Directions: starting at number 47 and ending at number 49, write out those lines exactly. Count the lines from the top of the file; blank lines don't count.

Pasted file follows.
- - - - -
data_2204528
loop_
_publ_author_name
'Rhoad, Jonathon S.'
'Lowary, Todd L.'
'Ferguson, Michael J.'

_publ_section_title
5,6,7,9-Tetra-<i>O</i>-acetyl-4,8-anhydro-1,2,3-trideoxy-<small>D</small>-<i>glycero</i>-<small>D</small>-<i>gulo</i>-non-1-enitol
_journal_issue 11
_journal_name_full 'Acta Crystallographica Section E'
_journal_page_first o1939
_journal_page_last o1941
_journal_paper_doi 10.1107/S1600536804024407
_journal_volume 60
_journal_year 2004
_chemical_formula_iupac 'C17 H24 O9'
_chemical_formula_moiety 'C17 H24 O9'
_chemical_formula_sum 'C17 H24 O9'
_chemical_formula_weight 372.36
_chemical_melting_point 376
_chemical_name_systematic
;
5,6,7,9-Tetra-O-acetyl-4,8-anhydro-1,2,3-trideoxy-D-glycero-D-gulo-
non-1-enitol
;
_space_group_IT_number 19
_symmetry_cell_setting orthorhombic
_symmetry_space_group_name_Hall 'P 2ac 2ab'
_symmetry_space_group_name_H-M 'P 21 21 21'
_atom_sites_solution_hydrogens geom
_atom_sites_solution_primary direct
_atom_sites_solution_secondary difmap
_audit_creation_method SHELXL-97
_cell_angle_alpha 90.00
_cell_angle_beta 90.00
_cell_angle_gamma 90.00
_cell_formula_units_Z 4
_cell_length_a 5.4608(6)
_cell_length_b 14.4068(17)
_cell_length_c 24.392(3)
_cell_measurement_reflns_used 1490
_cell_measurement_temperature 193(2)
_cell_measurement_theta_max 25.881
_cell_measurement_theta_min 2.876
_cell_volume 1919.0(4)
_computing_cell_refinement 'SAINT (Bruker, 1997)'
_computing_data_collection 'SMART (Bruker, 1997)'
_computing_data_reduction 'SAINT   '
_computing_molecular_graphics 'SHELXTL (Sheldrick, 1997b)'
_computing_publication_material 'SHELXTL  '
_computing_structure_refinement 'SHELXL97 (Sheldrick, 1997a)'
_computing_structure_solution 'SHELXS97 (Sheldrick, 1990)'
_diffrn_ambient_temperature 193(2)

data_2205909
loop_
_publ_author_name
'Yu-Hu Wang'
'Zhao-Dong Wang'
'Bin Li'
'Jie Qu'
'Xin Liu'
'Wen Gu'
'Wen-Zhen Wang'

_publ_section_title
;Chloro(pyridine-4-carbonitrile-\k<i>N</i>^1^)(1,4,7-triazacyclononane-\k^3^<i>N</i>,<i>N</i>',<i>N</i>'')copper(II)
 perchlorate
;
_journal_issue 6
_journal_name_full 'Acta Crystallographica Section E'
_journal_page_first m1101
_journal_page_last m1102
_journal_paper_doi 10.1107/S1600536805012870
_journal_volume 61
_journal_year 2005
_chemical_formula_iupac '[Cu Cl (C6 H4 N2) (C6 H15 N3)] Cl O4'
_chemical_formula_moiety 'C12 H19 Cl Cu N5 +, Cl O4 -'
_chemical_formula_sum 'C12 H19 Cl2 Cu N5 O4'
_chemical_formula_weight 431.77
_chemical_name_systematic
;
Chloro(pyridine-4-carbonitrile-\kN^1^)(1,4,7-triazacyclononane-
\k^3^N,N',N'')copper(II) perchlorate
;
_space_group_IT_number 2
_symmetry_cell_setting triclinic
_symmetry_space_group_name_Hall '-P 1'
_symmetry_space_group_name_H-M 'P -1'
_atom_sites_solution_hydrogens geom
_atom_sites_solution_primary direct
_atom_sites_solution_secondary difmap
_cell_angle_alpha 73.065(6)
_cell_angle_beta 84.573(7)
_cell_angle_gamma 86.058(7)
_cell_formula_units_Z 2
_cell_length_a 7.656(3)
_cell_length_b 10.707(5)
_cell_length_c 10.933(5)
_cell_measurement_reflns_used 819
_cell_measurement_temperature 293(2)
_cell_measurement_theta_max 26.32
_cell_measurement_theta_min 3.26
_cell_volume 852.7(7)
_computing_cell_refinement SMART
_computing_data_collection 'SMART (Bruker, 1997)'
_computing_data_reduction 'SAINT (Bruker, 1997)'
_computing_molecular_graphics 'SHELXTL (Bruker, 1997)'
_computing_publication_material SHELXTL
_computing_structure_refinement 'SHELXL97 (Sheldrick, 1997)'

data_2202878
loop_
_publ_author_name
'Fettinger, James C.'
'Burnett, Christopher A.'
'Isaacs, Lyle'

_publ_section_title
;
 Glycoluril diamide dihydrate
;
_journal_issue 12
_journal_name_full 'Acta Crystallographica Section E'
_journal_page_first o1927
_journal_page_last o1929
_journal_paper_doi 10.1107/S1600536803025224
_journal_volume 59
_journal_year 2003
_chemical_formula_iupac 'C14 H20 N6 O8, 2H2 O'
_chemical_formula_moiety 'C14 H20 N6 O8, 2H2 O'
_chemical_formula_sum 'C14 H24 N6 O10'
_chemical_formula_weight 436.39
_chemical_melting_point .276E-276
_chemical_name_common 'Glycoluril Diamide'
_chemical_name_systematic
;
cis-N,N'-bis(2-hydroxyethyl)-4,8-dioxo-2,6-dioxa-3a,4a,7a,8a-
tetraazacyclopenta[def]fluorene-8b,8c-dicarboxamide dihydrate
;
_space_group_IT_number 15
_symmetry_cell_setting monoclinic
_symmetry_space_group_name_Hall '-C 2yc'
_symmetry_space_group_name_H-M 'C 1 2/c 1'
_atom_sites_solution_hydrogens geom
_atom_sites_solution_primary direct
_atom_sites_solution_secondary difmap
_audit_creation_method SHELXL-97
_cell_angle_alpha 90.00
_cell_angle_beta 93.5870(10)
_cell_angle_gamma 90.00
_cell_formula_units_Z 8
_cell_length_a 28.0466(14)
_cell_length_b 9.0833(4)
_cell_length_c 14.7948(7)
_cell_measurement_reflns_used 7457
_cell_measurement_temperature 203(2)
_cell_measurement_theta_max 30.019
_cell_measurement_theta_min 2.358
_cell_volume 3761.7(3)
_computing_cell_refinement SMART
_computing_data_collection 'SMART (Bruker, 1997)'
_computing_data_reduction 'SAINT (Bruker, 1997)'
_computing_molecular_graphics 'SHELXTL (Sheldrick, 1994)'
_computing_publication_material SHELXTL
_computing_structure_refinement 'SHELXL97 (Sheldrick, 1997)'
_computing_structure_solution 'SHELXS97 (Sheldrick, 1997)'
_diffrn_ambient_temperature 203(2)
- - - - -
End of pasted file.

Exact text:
_computing_data_collection 'SMART (Bruker, 1997)'
_computing_data_reduction 'SAINT   '
_computing_molecular_graphics 'SHELXTL (Sheldrick, 1997b)'